Confederate soldier Frank Winslow is terrified of the war and eventually runs away from battle. But when he finds himself behind enemy lines with vital information, he must decide between ...
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Andrei lives a secluded life with his aunt, studying and thinking about his now-deceased mother. His friend Tsenin is concerned, and tries to get Andrei to accompany him to social events. ... See full summary »
The Professor dispenses the wisdom of the ages and does not make a living wage. The sons of the rich and powerful are students lacking any motivation. The next door neighbor of the ... See full summary »
Confederate soldier Frank Winslow is terrified of the war and eventually runs away from battle. But when he finds himself behind enemy lines with vital information, he must decide between his fear and his conscience. Written by
Jim Beaver <email@example.com>
Both leading "black" characters in the film are not played by African-Americans. The role of the "Mammy" is played by Minnie Devereaux, a Canadian-born Native American. The role of the "Negro Servant" is played by white actor Nick Cogley. Both actors performed their roles in "blackface". See more »
Please, Miss Betty, would yo' please com' to de ketchen jes' a minit?
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This interesting period melodrama ties together several themes, and generally succeeds in examining them during the course of the story. Neither of the most prominent characters (the father and son) are especially sympathetic, and yet the story is such that it involves your emotions for both of them, even when their actions are discreditable.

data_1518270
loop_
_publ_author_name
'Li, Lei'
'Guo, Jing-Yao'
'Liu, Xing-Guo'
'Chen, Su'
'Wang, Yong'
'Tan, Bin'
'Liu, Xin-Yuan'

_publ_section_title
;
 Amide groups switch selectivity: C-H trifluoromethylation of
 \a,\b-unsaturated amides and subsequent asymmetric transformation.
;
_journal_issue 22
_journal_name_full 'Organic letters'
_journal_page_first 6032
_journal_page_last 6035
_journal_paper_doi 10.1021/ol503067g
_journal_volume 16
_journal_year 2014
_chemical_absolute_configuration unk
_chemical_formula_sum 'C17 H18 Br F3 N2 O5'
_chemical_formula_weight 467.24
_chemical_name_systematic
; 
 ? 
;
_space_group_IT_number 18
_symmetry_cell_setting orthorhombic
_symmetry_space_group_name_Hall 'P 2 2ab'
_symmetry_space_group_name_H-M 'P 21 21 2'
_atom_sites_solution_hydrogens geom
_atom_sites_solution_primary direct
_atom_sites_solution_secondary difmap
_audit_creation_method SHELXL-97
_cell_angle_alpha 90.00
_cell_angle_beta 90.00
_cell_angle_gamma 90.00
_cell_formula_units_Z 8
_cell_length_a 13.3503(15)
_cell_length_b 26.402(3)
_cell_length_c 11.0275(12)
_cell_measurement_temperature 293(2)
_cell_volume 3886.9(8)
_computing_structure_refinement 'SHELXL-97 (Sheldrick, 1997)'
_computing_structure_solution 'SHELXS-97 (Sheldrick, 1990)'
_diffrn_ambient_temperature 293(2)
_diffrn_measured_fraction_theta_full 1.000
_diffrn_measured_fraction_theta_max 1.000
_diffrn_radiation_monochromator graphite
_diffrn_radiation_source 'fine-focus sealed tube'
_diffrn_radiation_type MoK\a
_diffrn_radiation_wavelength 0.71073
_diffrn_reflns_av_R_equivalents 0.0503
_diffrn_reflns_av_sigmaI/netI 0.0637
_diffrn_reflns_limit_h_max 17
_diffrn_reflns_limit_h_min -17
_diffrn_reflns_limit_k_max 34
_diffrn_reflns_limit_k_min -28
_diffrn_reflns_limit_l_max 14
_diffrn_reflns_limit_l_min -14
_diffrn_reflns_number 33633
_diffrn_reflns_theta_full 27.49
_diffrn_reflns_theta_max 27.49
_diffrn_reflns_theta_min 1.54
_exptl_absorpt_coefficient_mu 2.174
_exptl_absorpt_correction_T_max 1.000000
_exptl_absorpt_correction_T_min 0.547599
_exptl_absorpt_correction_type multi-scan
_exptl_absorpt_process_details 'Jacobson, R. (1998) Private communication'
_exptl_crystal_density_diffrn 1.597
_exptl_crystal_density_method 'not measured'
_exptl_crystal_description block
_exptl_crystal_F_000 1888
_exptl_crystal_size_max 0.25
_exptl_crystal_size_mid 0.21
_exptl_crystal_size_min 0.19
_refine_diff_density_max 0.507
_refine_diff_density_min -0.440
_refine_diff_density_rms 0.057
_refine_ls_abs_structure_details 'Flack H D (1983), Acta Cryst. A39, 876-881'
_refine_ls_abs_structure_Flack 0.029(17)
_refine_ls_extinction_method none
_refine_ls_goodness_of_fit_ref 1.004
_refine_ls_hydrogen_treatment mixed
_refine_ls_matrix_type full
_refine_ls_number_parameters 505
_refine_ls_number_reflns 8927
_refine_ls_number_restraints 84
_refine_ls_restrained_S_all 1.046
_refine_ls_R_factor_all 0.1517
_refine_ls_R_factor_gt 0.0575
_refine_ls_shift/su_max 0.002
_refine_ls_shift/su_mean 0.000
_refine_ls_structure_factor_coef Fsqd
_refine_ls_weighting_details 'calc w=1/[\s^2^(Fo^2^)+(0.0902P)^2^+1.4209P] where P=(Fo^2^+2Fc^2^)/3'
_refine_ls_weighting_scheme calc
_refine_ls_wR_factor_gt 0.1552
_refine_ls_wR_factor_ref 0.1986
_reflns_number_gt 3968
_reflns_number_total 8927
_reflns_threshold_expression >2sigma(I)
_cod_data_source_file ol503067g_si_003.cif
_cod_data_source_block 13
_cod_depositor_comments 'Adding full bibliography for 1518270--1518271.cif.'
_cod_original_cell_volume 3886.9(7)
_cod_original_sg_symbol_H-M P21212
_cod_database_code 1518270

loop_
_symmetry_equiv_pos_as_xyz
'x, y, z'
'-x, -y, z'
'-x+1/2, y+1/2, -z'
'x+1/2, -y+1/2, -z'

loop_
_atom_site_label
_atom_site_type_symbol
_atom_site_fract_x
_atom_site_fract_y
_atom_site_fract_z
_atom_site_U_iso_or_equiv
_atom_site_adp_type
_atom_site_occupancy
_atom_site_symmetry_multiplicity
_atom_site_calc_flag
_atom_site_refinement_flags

The 'coward' of the title is the son of a retired colonel, whose father insists that he enlist in the Confederate Army when the Civil War begins. "The Coward", like an earlier Thomas Ince feature, "Drummer Boy of the 8th", depicts the unfounded mass excitement that accompanied the outbreak of war, this time on the other side. Here, the son is practically the only one not filled with enthusiasm for the South's war effort. The crisis comes later on when the 'coward' is the only one who knows a piece of vital information.
The story that develops features several interesting turns, and it brings out various points not only about bravery and duty, but about family relationships and other themes. Some aspects of its perspective may seem a little odd now, but it presents its ideas believably and without overstatement.
Both the action sequences and the confrontations between father and son are often given Ince's attentiveness to detail and composition. Whether intentional or not, in a number of the family scenes the characters' movements are particularly deliberate, with the effect of drawing out their sometimes uncomfortable conversations, and thus increasing the tension. There is also quite a contrast established between the very civilized study in which the father repeatedly lectures his son, and the brutal tactics that he uses to get his son to do his bidding.
Civil War features were quite popular in this era, and there are others that are better remembered, but this movie has several strengths, and it provides a slightly different perspective of its own.
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